14 September 2010

Do You Believe in Prophecy?

Most people have heard of Prophecy. In a religious sense, it typically means that some event or some person was foretold to come about.

Why does this matter?

Obviously to atheists it is nothing more than coincidence. To those seeking spiritual guidance, Prophecy is generally looked upon as Proof.

Proof, as we all know, is very important. Proof is important in Law, in Science, and in everyday life. It validates what we believe.

I swear I didn't key my ex's car. The ATM receipt and camera proves that I was on the other side of town.

Proof is often sought after in Religion, but seldom found. Religion tends to rely upon Prophecy as its Proof; in absence of Proof, Religion relies upon Faith.

Christians view the ancient ramblings of a couple of Jewish people as proof that Jesus is the Messiah. In the book of Isaiah, there are several passages that Christians interpret as a sign of divine Prophecy, include those about the virgin birth, and those about the Messiah's being rejected by the people. They have Faith that these are true. Non-Christians read these passages and either believe them to be too vague to be proof of anything, or mistranslations.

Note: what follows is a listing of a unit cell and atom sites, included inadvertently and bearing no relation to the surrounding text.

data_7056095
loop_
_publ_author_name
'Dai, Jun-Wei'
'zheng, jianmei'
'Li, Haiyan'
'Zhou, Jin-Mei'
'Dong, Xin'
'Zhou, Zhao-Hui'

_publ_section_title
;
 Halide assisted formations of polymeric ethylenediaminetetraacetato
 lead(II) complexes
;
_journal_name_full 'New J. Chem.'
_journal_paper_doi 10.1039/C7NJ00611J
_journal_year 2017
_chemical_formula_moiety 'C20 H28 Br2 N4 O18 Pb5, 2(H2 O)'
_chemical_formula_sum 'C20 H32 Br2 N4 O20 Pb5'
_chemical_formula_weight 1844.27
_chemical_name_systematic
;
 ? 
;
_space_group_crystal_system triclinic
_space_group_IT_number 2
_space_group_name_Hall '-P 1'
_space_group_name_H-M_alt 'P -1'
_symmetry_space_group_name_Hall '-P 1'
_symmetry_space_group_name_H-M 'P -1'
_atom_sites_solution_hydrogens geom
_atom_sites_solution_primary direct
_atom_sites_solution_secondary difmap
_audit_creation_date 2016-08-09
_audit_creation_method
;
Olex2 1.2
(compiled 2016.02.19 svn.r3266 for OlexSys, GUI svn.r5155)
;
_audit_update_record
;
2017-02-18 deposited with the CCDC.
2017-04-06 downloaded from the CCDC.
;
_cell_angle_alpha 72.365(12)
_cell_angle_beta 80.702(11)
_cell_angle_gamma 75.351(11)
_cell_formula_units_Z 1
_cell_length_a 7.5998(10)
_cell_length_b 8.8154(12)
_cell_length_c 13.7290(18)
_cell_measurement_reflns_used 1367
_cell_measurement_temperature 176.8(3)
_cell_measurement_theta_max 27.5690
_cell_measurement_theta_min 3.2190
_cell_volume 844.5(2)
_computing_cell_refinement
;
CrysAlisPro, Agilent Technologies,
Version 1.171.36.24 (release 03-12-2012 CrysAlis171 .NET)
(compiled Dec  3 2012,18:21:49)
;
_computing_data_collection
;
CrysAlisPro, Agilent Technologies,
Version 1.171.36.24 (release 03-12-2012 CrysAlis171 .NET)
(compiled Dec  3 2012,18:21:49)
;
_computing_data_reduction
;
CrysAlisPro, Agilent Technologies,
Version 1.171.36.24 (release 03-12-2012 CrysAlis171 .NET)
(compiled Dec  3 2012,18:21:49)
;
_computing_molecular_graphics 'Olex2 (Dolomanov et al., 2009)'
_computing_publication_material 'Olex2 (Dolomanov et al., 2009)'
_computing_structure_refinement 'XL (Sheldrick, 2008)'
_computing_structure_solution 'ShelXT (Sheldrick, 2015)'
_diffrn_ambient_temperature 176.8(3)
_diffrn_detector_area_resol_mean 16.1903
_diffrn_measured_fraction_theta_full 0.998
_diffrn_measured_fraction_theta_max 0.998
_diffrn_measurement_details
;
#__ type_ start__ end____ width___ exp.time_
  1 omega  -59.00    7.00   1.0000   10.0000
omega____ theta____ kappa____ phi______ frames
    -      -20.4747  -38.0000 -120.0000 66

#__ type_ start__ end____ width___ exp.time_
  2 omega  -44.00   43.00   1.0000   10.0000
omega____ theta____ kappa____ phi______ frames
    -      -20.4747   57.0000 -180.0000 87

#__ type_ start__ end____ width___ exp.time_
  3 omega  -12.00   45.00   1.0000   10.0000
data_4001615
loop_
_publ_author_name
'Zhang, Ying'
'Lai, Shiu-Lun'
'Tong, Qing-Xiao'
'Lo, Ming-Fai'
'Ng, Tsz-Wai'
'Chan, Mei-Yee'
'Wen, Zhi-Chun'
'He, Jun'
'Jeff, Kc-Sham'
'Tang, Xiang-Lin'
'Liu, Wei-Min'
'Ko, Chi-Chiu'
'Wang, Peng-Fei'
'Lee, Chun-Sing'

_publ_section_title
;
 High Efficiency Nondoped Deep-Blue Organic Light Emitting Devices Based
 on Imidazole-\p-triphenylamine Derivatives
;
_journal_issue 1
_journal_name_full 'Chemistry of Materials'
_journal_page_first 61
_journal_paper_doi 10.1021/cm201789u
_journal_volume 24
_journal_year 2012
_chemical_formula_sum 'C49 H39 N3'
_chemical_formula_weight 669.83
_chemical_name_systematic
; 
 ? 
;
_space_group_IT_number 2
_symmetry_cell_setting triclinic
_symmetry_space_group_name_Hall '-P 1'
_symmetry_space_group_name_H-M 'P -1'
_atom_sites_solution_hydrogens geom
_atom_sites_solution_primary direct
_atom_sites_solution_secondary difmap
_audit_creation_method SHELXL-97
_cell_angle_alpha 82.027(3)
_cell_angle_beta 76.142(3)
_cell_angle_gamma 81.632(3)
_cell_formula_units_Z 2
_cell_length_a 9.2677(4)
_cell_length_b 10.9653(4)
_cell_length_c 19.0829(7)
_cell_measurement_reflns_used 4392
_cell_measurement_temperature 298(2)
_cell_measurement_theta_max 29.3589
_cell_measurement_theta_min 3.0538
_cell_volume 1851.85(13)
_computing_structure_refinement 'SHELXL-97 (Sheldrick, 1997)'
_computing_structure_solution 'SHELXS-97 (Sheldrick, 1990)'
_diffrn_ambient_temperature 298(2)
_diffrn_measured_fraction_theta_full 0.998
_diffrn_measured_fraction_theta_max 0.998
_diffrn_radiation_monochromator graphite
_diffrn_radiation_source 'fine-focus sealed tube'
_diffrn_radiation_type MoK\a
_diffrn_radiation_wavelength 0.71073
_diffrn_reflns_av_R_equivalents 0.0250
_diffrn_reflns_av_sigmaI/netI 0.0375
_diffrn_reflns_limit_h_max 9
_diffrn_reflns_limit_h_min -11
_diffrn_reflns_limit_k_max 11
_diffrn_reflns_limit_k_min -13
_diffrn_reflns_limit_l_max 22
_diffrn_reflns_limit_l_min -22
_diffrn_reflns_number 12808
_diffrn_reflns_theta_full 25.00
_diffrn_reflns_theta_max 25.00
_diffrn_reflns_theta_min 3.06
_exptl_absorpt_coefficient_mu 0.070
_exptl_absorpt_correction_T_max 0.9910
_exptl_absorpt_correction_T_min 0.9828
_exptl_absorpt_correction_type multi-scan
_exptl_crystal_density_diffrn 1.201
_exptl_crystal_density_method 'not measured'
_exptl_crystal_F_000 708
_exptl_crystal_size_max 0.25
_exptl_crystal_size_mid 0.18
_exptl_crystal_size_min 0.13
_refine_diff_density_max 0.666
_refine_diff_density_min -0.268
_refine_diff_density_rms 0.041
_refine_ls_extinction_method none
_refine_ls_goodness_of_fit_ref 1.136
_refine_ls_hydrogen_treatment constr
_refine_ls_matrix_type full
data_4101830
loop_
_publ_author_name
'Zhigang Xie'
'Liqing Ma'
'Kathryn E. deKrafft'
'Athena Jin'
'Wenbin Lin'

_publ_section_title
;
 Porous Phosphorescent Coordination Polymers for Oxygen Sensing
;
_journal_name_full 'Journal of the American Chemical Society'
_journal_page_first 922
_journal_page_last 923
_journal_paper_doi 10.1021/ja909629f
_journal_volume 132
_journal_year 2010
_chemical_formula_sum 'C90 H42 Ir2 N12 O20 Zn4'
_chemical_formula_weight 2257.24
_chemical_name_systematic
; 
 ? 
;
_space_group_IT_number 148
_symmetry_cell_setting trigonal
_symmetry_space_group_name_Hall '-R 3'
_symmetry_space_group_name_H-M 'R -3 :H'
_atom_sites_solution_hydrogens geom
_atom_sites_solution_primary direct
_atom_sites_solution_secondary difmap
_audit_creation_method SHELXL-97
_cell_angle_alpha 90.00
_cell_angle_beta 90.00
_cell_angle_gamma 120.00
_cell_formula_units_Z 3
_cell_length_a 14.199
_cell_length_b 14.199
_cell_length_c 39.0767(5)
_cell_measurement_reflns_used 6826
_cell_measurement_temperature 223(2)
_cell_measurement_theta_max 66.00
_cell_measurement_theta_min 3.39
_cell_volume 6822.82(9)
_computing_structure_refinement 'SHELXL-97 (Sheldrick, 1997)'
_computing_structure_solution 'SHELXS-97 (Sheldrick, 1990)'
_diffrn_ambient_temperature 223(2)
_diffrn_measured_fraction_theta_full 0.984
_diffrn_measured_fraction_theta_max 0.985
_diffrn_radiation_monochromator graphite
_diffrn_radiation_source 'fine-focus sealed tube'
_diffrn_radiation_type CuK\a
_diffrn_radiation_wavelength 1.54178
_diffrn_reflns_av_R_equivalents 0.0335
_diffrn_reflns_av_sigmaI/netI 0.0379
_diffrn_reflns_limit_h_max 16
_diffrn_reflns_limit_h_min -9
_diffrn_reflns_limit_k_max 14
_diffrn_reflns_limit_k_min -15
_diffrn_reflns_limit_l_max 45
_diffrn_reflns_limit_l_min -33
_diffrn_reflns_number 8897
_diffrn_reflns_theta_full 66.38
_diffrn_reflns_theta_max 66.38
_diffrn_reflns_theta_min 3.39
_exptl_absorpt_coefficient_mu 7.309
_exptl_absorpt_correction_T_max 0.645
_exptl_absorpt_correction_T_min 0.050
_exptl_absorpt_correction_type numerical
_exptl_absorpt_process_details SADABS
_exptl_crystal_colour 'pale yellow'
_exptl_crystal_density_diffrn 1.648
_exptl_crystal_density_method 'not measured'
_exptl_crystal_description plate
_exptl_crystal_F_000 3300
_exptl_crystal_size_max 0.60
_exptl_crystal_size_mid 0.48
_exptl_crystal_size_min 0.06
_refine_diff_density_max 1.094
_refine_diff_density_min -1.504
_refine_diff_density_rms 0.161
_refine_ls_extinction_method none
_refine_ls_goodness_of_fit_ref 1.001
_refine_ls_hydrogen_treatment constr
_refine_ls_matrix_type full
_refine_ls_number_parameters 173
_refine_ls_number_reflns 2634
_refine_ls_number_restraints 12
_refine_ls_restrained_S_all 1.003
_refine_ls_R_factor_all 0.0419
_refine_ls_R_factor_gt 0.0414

Others believe that Nostradamus was capable of Prophesy, and view Hitler and September 11 as Proof of that ability. Most of the rest of us agree that anything attributed to Nostradamus is far too vague to be considered as Proof of anything.

What would you do if a Prophecy materialized? What if this Prophecy came to pass within the lifetime of both you and the prophet? What if it were accurate down to the month, and verified by several outside unbiased sources?

Would you believe it?

What if I told you that it has already happened?

Most people forget about the American War of 1812, which was essentially a continuation of the American Revolution, but involved a lot more Amerindians. In the South, the War of 1812 also involved the Creek Wars which extended into 1814.